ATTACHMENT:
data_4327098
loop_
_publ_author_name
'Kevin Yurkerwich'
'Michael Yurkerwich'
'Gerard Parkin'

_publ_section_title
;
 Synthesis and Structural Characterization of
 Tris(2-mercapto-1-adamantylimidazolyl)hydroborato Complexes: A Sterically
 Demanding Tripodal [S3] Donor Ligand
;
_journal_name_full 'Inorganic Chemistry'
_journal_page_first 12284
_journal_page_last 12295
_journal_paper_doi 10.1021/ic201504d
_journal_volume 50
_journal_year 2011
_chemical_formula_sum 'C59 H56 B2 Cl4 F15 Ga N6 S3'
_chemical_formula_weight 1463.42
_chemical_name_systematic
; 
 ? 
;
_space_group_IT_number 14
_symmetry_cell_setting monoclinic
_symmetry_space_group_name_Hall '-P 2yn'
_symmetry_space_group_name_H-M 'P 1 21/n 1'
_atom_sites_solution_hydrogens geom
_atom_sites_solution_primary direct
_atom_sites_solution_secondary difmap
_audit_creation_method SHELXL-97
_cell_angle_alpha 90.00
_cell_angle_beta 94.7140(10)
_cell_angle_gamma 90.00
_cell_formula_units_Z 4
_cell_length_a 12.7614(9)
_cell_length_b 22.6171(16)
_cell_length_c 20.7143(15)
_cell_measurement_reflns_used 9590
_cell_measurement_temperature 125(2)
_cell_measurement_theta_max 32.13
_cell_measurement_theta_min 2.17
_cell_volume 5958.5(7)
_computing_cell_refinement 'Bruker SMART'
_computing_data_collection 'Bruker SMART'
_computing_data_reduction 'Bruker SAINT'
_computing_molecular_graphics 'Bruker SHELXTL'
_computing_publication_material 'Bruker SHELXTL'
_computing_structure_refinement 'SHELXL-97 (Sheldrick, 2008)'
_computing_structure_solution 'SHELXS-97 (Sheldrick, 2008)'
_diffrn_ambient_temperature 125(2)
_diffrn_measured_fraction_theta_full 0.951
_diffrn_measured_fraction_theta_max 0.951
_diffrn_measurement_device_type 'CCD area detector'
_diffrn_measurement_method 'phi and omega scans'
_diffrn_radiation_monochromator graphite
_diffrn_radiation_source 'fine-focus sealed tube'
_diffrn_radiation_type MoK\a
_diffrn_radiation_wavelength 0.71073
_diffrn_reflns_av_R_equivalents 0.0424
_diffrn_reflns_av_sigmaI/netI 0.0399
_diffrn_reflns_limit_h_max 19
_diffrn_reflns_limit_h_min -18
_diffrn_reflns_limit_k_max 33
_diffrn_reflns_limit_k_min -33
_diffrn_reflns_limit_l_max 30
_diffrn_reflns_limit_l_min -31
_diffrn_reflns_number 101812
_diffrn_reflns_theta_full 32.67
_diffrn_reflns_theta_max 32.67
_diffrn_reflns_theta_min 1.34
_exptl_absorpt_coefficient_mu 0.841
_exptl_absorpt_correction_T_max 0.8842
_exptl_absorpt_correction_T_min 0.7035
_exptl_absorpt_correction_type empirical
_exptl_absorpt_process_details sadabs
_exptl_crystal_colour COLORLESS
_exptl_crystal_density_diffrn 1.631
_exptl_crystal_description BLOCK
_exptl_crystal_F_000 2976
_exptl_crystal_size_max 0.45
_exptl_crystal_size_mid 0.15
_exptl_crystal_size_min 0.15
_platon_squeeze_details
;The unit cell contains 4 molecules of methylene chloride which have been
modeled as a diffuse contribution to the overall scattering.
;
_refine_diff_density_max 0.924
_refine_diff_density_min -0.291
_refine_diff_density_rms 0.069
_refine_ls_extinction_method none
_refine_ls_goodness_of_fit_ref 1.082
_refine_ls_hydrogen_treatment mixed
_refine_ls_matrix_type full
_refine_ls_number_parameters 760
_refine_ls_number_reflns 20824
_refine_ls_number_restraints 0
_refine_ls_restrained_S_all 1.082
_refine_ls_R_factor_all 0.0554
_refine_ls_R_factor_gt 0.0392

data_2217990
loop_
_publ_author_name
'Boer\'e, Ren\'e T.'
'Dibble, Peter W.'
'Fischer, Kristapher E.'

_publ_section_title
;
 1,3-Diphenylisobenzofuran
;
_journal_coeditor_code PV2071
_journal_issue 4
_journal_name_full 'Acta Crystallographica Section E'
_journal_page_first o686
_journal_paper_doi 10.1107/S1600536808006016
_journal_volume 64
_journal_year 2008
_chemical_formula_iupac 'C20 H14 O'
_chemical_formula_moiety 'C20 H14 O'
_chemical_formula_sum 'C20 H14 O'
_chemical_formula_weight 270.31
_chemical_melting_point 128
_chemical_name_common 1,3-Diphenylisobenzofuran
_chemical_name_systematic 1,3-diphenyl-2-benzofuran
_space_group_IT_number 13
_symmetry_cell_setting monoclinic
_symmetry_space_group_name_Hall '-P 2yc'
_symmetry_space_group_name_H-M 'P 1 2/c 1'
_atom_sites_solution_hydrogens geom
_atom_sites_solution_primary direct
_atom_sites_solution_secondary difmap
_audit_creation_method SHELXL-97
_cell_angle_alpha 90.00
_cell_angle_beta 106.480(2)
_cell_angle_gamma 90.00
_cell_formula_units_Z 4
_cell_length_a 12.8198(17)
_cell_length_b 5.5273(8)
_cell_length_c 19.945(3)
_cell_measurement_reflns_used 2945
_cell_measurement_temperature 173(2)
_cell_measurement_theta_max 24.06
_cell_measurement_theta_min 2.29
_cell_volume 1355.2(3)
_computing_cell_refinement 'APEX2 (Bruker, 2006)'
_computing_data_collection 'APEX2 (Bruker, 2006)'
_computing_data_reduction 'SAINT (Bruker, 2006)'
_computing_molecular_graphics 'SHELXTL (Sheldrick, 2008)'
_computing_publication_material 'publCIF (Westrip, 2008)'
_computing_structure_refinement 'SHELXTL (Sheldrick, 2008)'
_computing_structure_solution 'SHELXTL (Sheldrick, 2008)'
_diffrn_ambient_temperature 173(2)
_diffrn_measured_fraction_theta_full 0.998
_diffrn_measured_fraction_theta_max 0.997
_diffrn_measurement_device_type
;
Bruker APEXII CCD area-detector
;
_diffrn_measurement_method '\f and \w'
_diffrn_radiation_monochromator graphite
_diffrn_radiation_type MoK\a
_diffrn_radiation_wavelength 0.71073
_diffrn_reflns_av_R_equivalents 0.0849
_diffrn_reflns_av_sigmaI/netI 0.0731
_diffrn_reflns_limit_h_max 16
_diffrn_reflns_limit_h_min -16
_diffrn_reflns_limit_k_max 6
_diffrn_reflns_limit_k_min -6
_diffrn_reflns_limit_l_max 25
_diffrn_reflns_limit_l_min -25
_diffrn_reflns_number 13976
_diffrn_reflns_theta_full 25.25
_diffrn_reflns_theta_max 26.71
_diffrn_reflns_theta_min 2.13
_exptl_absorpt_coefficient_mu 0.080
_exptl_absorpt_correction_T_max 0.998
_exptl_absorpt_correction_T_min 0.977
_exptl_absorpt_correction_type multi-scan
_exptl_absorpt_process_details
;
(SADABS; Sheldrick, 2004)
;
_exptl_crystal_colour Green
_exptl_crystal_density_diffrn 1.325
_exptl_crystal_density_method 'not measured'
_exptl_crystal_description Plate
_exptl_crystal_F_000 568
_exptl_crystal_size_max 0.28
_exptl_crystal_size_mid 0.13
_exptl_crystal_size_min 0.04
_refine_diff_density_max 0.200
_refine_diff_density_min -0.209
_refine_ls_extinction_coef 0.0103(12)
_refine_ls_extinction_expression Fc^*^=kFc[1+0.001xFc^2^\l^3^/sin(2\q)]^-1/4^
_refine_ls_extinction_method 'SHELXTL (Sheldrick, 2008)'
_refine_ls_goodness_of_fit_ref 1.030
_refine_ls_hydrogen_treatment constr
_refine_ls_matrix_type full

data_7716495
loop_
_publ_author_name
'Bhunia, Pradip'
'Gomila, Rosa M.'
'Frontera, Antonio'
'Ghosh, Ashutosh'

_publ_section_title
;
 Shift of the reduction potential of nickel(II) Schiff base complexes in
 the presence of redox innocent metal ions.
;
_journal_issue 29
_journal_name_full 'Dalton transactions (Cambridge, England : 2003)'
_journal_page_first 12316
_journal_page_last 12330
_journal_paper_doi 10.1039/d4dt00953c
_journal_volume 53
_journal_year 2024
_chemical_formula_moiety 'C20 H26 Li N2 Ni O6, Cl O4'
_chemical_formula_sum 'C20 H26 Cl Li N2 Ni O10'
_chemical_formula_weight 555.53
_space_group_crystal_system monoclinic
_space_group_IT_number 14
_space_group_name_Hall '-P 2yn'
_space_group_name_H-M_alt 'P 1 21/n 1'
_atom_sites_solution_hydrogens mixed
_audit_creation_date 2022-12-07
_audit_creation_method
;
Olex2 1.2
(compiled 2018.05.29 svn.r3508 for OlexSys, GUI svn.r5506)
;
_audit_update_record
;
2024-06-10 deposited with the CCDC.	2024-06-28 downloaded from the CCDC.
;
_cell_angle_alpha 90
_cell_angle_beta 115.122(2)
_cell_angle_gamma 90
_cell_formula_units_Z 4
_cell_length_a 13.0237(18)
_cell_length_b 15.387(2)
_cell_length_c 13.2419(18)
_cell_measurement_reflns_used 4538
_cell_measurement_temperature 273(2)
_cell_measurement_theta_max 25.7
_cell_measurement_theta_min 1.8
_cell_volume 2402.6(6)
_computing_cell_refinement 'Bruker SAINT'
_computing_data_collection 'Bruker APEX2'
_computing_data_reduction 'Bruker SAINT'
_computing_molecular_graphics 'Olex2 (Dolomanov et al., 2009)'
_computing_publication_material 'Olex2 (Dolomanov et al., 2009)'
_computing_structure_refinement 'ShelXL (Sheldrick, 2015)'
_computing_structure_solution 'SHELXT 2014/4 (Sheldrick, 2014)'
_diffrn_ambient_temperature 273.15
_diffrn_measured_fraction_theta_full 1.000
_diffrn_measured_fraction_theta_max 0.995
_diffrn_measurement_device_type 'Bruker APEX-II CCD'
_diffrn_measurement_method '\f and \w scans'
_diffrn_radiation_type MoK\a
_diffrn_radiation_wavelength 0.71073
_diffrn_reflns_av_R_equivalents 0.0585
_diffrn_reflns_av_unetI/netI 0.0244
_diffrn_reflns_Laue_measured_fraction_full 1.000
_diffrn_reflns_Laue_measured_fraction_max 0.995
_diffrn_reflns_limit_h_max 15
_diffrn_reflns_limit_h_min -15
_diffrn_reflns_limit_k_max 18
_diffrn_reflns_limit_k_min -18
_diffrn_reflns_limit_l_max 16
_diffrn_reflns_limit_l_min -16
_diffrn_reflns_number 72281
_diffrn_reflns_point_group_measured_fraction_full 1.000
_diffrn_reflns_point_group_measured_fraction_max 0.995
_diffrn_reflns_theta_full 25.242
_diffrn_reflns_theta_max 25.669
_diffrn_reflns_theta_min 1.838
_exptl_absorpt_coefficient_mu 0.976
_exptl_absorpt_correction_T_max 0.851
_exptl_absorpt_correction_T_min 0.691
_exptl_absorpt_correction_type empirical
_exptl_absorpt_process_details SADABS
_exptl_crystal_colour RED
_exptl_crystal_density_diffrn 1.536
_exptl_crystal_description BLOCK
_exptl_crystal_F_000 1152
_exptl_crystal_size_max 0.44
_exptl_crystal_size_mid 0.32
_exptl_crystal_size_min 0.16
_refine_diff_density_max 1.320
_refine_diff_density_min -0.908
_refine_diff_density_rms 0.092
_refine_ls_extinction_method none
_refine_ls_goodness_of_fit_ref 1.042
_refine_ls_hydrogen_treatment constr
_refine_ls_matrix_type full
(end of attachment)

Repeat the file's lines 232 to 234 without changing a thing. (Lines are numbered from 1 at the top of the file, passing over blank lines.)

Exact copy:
;
_audit_update_record
;